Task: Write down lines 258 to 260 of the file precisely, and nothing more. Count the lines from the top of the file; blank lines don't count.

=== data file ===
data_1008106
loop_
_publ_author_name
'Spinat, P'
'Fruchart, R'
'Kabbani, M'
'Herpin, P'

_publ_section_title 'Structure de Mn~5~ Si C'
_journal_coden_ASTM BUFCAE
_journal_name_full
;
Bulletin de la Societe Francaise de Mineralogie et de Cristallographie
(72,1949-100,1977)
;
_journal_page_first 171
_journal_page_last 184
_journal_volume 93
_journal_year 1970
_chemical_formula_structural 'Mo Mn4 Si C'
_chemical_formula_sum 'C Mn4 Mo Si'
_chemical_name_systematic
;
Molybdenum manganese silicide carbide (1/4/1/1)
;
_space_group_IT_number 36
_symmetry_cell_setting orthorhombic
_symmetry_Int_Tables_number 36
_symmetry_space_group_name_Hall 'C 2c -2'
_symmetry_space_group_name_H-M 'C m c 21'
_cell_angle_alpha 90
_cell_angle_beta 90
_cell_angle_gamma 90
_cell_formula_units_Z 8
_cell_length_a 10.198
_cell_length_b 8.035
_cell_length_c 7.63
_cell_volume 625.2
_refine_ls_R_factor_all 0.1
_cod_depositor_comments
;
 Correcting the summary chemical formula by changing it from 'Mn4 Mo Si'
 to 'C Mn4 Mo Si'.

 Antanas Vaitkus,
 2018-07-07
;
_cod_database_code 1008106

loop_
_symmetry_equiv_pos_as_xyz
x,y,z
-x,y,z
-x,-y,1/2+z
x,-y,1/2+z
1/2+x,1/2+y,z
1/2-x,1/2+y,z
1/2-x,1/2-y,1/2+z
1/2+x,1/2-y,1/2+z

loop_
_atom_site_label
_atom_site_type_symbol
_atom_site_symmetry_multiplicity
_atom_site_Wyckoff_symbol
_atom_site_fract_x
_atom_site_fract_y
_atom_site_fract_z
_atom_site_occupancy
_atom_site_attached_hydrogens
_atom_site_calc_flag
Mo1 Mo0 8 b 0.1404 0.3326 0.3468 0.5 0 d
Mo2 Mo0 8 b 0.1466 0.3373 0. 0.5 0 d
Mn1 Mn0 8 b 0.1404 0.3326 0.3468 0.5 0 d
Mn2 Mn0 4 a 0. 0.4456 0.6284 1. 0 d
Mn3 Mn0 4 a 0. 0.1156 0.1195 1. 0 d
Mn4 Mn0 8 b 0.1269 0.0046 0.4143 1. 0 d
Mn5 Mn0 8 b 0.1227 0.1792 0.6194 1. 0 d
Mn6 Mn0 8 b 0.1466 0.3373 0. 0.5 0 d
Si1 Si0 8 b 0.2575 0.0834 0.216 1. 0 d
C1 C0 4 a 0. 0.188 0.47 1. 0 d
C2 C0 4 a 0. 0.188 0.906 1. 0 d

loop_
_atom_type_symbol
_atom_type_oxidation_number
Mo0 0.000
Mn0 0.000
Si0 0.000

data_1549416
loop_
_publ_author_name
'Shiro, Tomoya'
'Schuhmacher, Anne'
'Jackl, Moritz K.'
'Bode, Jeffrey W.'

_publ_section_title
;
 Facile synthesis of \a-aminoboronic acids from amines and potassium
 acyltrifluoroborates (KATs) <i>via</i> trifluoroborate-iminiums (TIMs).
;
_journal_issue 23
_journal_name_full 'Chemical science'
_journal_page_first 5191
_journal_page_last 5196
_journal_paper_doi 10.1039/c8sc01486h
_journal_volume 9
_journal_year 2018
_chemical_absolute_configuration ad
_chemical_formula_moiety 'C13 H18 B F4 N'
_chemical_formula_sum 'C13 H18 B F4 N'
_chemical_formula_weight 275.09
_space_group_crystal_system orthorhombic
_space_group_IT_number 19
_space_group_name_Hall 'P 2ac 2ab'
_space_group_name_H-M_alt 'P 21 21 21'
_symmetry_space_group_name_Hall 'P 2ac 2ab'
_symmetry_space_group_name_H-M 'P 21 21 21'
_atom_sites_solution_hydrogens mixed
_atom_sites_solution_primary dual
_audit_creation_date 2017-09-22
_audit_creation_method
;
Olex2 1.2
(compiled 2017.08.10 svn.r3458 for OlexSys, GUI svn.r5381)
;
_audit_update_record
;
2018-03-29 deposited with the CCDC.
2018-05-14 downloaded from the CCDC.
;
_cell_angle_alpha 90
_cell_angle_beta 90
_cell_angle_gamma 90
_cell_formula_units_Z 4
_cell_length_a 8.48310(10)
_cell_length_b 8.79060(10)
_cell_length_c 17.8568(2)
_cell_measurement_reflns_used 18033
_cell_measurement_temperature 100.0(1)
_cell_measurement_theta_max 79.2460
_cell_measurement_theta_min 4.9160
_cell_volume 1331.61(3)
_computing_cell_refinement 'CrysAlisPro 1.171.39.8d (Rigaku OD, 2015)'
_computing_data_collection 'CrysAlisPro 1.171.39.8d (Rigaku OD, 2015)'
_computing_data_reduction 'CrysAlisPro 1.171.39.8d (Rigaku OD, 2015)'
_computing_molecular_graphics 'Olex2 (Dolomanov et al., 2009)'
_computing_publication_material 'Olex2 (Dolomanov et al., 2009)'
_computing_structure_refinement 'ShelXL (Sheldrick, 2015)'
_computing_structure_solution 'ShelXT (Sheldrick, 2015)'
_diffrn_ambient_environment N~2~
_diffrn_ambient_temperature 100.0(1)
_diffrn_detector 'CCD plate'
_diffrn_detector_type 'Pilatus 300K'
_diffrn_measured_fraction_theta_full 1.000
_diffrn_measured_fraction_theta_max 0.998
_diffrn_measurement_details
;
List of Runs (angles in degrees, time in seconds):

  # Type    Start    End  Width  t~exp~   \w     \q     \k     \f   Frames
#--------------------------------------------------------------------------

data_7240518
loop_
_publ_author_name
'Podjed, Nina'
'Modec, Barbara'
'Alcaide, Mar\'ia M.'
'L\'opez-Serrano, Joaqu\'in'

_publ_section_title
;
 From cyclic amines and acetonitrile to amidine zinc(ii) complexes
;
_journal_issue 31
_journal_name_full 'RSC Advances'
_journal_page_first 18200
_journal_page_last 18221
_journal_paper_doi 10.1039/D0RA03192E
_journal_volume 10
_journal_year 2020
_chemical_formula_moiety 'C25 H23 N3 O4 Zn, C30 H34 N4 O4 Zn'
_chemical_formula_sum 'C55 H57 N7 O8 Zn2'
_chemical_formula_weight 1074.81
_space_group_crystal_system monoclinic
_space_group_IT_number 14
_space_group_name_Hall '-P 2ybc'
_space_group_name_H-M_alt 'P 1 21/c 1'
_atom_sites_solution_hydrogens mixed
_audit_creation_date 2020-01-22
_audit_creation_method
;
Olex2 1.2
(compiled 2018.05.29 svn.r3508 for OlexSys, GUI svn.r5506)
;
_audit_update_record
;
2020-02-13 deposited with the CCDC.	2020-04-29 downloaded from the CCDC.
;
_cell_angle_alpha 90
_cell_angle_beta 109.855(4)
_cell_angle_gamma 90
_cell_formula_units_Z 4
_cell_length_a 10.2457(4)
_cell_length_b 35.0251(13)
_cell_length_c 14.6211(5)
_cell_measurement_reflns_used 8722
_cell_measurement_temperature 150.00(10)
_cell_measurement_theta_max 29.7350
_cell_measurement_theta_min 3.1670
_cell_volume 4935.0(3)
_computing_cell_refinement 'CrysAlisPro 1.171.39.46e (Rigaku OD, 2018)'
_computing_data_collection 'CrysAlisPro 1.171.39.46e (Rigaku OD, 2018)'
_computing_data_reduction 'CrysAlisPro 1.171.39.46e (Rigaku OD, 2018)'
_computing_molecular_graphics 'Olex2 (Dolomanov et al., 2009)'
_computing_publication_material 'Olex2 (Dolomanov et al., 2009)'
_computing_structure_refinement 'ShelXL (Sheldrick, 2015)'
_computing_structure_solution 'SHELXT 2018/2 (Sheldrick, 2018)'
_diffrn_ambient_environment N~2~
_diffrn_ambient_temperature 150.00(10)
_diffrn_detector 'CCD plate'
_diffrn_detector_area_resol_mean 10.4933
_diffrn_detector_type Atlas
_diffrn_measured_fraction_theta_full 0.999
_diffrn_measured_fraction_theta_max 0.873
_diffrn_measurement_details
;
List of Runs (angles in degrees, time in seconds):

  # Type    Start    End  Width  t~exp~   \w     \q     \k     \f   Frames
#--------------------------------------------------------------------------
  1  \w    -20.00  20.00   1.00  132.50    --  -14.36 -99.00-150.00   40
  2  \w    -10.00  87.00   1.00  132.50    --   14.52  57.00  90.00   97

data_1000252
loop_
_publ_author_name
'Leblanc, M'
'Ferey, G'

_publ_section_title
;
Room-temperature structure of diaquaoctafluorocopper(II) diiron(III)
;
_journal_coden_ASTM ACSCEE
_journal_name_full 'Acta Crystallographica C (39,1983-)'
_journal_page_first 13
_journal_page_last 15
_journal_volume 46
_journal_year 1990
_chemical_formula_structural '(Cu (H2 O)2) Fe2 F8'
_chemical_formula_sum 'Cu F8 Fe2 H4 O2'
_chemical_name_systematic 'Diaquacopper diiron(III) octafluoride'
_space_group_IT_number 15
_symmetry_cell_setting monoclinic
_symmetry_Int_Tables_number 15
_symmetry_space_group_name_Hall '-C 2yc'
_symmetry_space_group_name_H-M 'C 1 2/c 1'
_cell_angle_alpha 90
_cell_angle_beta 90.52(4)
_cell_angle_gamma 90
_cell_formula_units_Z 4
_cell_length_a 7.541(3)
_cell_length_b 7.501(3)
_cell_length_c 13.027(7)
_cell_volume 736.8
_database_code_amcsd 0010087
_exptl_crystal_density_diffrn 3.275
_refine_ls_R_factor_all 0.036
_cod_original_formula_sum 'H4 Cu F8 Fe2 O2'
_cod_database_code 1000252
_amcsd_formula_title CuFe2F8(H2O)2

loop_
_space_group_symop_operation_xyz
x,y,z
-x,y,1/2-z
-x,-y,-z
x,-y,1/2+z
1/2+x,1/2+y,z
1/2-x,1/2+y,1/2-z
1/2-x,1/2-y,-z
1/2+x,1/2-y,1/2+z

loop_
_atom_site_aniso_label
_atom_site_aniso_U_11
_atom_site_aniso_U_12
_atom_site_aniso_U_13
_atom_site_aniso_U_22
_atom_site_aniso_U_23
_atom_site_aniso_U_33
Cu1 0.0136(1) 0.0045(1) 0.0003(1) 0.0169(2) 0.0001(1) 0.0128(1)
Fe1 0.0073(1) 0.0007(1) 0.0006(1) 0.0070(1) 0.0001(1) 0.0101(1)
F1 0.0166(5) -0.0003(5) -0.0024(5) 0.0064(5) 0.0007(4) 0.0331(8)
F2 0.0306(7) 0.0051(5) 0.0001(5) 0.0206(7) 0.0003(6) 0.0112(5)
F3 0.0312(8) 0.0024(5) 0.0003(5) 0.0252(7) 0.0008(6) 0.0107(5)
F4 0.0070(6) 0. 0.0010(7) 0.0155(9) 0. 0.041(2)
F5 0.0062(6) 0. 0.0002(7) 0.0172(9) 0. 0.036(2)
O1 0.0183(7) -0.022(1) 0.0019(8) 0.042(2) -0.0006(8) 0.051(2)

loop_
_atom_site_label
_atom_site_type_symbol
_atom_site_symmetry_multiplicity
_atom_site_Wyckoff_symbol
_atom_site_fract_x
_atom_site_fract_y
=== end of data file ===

_exptl_crystal_density_diffrn 3.275
_refine_ls_R_factor_all 0.036
_cod_original_formula_sum 'H4 Cu F8 Fe2 O2'